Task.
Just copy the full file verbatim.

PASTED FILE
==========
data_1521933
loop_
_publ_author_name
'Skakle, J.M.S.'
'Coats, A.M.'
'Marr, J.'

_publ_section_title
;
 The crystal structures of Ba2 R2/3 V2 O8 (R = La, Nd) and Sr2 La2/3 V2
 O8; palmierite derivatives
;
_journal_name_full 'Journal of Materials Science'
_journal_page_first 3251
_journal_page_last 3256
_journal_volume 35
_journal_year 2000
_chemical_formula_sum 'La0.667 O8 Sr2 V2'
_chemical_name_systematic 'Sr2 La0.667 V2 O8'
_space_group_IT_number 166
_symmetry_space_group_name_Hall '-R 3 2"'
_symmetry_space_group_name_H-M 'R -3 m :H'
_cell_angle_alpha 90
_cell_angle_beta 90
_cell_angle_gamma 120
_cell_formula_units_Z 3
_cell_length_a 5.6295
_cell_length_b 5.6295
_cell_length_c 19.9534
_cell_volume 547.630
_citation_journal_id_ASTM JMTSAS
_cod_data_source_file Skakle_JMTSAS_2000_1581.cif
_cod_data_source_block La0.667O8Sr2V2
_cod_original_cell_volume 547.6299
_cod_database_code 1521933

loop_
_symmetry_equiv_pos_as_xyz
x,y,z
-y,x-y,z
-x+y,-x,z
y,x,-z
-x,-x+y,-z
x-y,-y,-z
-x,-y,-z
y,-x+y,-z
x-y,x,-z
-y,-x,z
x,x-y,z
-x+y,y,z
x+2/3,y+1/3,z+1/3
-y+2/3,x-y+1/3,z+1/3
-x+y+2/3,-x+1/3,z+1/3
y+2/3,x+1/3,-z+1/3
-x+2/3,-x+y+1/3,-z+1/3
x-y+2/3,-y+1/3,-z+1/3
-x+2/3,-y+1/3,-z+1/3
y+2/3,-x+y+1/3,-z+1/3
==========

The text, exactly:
data_1521933
loop_
_publ_author_name
'Skakle, J.M.S.'
'Coats, A.M.'
'Marr, J.'

_publ_section_title
;
 The crystal structures of Ba2 R2/3 V2 O8 (R = La, Nd) and Sr2 La2/3 V2
 O8; palmierite derivatives
;
_journal_name_full 'Journal of Materials Science'
_journal_page_first 3251
_journal_page_last 3256
_journal_volume 35
_journal_year 2000
_chemical_formula_sum 'La0.667 O8 Sr2 V2'
_chemical_name_systematic 'Sr2 La0.667 V2 O8'
_space_group_IT_number 166
_symmetry_space_group_name_Hall '-R 3 2"'
_symmetry_space_group_name_H-M 'R -3 m :H'
_cell_angle_alpha 90
_cell_angle_beta 90
_cell_angle_gamma 120
_cell_formula_units_Z 3
_cell_length_a 5.6295
_cell_length_b 5.6295
_cell_length_c 19.9534
_cell_volume 547.630
_citation_journal_id_ASTM JMTSAS
_cod_data_source_file Skakle_JMTSAS_2000_1581.cif
_cod_data_source_block La0.667O8Sr2V2
_cod_original_cell_volume 547.6299
_cod_database_code 1521933

loop_
_symmetry_equiv_pos_as_xyz
x,y,z
-y,x-y,z
-x+y,-x,z
y,x,-z
-x,-x+y,-z
x-y,-y,-z
-x,-y,-z
y,-x+y,-z
x-y,x,-z
-y,-x,z
x,x-y,z
-x+y,y,z
x+2/3,y+1/3,z+1/3
-y+2/3,x-y+1/3,z+1/3
-x+y+2/3,-x+1/3,z+1/3
y+2/3,x+1/3,-z+1/3
-x+2/3,-x+y+1/3,-z+1/3
x-y+2/3,-y+1/3,-z+1/3
-x+2/3,-y+1/3,-z+1/3
y+2/3,-x+y+1/3,-z+1/3